Connects serial devices, such as a mouse or handheld device.
Connects video devices, such as a monitor.
CAUTION: The AC adapter works with electrical outlets worldwide. However, power connectors and power strips vary among countries. Using an
incompatible cable or improperly connecting the cable to the power strip or electrical outlet may cause fire or equipment damage.
NOTICE: When you disconnect the AC adapter cable from the computer, grasp the connector, not the cable itself, and pull firmly but gently to avoid
damaging the cable. When you wrap the AC adapter cable, ensure that you follow the angle of the connector on the AC adapter to avoid damaging the
cable.
NOTE: The computer turns on the fan when the computer gets hot. Fan noise is normal and does not indicate a problem with the fan or the computer.
CAUTION: Do not block, push objects into, or allow dust to accumulate in the air vents. Do not store your computer in a low-airflow environment,
such as a closed briefcase, while it is running. Restricting the airflow can damage the computer or cause a fire.
Page: 7
 
memory module cover — Covers the compartment that contains the second memory module. See Memory.
 
battery charge gauge — Provides information on the battery charge. See Checking the Battery Charge.
 
battery — When a battery is installed, you can use the computer without connecting the computer to an electrical outlet. See Using a Battery.
 
battery-bay latch releases — Release the battery. See Replacing the Battery for instructions.
 
docking-device connector — Lets you attach your computer to the Media Base or other docking device. See the Dell documentation that came with your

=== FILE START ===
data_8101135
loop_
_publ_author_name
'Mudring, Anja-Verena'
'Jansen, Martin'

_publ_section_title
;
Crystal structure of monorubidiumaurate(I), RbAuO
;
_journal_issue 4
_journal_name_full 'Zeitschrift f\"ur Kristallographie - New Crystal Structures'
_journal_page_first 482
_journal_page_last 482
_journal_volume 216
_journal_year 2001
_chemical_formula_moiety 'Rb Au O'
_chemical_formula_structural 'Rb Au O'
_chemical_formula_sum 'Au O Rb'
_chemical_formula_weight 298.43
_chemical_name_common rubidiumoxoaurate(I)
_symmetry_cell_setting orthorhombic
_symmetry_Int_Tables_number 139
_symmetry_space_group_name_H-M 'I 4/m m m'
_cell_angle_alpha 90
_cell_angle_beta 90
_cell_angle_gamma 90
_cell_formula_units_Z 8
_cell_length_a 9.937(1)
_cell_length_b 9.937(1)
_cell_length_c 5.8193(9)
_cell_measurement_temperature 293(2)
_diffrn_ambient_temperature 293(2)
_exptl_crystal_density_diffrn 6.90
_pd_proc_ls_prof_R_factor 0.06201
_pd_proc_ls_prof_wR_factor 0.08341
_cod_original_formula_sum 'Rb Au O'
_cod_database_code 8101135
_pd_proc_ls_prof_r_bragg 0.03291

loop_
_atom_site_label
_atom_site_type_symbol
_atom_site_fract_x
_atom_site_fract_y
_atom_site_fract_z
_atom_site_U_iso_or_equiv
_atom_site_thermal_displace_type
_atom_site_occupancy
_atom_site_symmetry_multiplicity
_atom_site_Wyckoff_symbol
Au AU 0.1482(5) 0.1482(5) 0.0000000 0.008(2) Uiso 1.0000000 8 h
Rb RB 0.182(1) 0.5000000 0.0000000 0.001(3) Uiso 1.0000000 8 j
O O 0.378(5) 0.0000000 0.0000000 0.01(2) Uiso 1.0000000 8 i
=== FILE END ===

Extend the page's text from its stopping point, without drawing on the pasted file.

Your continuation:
docking device for more information.
 
air vents — The computer uses an internal fan to create airflow through the fan air vents, which prevents the computer from overheating.
 
 
hard drive — Stores software and data.
Back to Contents Page
 
1 memory module cover 2 battery charge gauge 3 battery
4 battery-bay latch releases (2) 5 docking-device connector 6 air vents
7 hard drive        
NOTE: The computer turns on the fan when the computer gets hot. Fan noise is normal and does not indicate a problem with the fan or the computer.
CAUTION: Do not block, push objects into, or allow dust to accumulate in the air vents. Do not store your computer in a low-airflow environment,
such as a closed briefcase, while it is running. Restricting the airflow can damage the computer or cause a fire.
Page: 8
Back to Contents Page
  Appendix
Dell™ Latitude™ D620 User's Guide
  Cleaning Your Computer
  Macrovision Product Notice
  FCC Notice (U.S. Only)
 Cleaning Your Computer
 
 
Computer, Keyboard, and Display
 
l  Use a can of compressed air to remove dust from between the keys on the keyboard.
l  Moisten a soft, lint-free cloth with either water or a display cleaner, and wipe the display until it is clean.
l  Moisten a soft, lint-free cloth with water and wipe the computer and keyboard. Do not allow water from the cloth to seep between the touch pad and
the surrounding palm rest.
 
Touch Pad
 
1. Shut down and turn off your computer.
 
2. Disconnect any attached devices from the computer and from their electrical outlets.
 
3. Remove any installed batteries. See Replacing the Battery.
 
4. Moisten a soft, lint-free cloth with water, and wipe it gently across the surface of the touch pad. Do not allow water from the cloth to seep between the
touch pad and the surrounding palm rest.
 
Floppy Drive